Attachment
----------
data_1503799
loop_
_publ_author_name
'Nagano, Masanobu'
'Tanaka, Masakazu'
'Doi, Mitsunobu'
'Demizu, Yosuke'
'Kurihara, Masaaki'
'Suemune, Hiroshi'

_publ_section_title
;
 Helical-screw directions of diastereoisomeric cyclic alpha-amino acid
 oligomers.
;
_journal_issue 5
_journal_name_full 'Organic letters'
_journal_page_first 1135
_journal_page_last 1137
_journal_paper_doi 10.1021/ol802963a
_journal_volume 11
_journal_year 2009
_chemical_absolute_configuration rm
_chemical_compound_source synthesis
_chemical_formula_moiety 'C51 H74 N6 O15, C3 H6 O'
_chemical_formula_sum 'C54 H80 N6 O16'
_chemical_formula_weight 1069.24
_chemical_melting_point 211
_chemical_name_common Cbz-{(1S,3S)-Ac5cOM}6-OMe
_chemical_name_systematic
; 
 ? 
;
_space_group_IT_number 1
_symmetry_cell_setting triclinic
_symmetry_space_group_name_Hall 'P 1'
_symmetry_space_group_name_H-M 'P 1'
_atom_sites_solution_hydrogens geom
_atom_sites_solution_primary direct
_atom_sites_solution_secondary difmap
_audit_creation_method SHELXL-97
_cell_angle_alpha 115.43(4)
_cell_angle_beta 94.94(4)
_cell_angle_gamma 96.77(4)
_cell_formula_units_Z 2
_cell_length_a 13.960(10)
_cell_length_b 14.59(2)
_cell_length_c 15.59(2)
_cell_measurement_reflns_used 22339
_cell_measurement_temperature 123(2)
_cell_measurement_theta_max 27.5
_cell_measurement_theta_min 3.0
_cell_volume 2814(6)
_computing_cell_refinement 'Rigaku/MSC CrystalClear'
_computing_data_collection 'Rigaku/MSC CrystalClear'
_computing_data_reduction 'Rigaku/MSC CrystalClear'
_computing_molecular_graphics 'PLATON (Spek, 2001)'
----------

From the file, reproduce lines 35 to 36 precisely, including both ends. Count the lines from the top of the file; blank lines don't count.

_symmetry_space_group_name_Hall 'P 1'
_symmetry_space_group_name_H-M 'P 1'